and upheld by the authority of the church, and by penal laws. And what did these great and good men, whose intellectual energy and love of truth have made them the chief benefactors of the human mind,—what, we ask, did they discover in the Scriptures ? a triple divinity? three infinite agents? three infinite objects of worship ? three persons, each of whom possesses his own distinct offices, and yet shares equally in the godhead with the rest ? No! Scripture joined with nature and with that secret voice in the heart, which even idolatry could not always stifle, and taught them to bow reverently before the One Infinite Father, and to ascribe to Him alone supreme, self-existent Divinity.-Our principal object in these remarks has been to show, that as far as great names are arguments, the cause of anti-trinitarianism, or of God's proper Unity, is supported by the strongest. But we owe it to truth to say, that we put little trust in these fashionable proofs. The chief use of great names in religious controversy is to balance and neutralize one another, that the unawed and unfettered mind may think and judge with a due self-reverence, and with a solemn sense of accountableness to God alone.
We have called Milton an anti-trinitarian. But we have no desire to identify him with any sect. His mind was too independent and universal to narrow itself to human creeds and parties. He is supposed to have separated himself in his last years from all the denominations around him; and were he now living, we are not sure that he would find one to which he would be strongly attracted. He would probably stand first among that class of Christians, more numerous than is supposed, and, we hope, increasing, who are too jealous of the rights of the mind, and too dissatisfied with the clashing systems of the age, to attach themselves closely to any party; in whom the present improved state of theology has created a consciousness of defect, rather than the triumph of acquisition; who, however partial to their own creed, cannot persuade themselves, that it is the ultimate attainment of the human mind, and that distant ages will repeat its articles as reverently as the Catholics do the decrees of Trent; who contend earnestly for free inquiry, not because all who inquire will think as they do, but because some at least may be expected to outstrip them, and to be guides to higher truth. With this nameless and spreading class, we have strong sympathies. We want new light, and care not whence it comes; we want reformers worthy of the name; and we should rejoice in such a manifestation of Christianity, as would throw all present systems into obscurity.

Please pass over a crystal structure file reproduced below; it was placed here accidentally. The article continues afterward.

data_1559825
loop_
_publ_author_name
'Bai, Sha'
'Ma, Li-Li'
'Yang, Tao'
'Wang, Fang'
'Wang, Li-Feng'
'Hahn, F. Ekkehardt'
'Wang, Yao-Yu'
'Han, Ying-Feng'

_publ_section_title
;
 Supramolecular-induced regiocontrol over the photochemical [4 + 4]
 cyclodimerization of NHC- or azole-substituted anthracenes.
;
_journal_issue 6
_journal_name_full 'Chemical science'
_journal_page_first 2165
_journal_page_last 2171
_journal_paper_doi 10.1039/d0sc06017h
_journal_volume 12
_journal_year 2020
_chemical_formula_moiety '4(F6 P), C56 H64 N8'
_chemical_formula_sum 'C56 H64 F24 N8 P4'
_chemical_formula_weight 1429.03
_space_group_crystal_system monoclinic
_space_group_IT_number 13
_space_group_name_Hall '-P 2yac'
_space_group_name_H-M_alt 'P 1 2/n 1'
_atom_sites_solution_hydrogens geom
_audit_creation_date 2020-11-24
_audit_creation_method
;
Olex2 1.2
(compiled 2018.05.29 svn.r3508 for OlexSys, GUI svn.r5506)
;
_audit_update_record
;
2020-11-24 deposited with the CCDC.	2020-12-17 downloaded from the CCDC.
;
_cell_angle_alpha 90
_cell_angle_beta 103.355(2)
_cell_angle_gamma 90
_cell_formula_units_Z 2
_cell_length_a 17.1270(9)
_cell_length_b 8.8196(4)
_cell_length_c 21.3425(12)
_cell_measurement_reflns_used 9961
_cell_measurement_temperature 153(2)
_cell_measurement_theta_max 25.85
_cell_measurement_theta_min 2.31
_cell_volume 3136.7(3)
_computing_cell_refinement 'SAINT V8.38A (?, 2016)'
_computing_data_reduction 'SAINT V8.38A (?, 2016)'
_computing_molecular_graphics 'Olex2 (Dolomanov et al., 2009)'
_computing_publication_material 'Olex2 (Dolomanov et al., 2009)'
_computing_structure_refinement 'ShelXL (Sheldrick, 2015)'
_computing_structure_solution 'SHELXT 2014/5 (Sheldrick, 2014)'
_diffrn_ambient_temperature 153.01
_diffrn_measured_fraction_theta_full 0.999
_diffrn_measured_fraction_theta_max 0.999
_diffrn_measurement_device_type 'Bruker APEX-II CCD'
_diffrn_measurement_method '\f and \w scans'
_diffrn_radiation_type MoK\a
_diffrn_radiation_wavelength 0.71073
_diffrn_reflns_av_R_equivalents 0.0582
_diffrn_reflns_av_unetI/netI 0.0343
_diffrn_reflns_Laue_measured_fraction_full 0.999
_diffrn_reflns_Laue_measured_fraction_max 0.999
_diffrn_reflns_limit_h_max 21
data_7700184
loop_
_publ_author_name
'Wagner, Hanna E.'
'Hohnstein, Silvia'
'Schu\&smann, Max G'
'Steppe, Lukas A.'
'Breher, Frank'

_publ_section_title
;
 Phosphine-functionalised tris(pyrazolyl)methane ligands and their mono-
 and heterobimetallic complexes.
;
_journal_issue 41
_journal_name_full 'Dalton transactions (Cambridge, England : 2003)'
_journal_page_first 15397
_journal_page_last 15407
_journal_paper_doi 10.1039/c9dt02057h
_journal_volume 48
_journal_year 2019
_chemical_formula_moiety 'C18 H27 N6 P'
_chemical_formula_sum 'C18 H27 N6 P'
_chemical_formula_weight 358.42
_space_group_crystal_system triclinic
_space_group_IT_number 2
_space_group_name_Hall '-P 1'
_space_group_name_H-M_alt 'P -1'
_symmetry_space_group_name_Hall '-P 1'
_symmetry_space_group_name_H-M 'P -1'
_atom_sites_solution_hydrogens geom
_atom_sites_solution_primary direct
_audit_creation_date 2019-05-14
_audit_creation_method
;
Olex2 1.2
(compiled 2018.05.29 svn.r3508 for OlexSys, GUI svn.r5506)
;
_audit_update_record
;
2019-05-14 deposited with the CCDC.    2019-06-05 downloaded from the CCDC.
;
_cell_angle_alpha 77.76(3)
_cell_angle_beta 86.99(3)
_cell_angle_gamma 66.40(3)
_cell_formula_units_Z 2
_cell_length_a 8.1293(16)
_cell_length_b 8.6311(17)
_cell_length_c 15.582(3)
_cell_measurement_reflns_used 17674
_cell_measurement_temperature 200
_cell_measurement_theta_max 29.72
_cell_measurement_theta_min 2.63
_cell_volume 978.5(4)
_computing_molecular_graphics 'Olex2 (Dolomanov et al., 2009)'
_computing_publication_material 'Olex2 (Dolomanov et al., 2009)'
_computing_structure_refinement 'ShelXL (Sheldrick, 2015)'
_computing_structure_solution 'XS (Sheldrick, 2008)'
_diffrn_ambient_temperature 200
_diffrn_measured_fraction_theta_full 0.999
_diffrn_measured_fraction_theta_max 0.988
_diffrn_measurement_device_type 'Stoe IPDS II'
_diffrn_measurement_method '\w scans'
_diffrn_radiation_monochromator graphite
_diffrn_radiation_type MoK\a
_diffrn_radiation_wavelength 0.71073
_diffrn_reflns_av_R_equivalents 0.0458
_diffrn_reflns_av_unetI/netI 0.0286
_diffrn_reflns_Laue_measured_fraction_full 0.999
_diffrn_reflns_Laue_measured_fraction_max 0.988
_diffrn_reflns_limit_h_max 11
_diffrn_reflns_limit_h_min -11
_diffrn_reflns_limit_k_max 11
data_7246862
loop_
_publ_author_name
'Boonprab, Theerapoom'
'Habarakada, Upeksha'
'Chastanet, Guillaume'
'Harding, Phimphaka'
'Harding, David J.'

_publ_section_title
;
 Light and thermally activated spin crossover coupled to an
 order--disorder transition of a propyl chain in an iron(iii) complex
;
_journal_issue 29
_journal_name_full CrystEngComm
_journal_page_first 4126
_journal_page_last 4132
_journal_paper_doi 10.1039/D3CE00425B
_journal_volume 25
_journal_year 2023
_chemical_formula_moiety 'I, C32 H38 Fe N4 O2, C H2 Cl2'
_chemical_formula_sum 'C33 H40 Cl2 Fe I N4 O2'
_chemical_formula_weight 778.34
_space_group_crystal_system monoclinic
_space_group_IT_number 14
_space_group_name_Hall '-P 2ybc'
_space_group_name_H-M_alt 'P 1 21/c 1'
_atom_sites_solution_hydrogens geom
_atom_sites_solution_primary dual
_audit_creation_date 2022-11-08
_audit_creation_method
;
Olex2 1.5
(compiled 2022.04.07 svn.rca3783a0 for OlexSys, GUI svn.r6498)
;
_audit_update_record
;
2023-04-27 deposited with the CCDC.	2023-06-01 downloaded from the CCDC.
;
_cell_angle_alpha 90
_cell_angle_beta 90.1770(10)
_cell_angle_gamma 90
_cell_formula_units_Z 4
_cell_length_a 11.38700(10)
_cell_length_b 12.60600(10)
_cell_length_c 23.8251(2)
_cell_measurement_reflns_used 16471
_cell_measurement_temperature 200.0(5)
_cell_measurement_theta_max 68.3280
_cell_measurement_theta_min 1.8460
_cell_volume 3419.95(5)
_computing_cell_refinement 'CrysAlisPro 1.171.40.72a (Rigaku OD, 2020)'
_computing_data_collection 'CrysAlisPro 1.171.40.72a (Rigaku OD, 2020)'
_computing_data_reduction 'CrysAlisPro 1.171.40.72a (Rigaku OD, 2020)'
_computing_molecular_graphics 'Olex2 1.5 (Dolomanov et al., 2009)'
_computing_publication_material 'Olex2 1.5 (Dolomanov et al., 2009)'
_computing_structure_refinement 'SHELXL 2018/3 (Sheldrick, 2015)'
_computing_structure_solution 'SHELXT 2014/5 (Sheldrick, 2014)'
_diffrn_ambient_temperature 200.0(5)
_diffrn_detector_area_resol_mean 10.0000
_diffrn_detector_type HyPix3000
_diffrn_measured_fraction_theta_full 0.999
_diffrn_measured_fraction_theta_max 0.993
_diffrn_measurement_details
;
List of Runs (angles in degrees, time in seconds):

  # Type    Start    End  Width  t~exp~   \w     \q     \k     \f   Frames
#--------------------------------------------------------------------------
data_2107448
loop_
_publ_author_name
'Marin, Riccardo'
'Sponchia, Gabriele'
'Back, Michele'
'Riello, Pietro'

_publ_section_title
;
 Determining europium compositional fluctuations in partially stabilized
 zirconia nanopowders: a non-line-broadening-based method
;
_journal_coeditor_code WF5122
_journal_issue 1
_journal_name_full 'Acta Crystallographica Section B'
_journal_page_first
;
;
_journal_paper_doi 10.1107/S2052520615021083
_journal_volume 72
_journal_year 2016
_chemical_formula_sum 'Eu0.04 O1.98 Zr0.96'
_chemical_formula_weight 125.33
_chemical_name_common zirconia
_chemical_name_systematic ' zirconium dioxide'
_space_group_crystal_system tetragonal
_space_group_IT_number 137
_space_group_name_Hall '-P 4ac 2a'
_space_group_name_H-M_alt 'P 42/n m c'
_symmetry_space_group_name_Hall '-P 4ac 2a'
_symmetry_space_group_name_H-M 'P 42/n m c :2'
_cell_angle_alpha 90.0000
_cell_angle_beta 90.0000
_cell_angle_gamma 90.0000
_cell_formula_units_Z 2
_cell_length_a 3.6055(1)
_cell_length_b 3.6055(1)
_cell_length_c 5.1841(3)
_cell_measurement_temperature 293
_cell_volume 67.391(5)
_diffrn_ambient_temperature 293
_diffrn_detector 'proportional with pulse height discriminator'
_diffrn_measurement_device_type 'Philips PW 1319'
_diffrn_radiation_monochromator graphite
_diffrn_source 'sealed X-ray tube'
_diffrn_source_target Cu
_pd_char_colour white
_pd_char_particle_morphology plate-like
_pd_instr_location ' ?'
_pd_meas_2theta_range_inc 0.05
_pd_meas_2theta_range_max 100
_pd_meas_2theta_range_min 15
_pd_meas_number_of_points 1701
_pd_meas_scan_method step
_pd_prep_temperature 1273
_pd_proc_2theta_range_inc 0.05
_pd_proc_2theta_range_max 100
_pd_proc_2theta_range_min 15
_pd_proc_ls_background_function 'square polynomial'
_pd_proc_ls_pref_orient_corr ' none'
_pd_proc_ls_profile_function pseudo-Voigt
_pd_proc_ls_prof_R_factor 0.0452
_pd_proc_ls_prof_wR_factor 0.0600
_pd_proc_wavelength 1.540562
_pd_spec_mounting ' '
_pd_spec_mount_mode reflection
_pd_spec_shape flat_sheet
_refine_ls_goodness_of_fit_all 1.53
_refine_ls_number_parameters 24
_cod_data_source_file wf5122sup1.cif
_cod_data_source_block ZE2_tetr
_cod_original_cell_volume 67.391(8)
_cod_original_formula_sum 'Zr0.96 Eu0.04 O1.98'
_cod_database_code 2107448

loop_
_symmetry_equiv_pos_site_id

We come now to a topic, on which Milton will probably startle a majority of readers. He is totally opposed, as were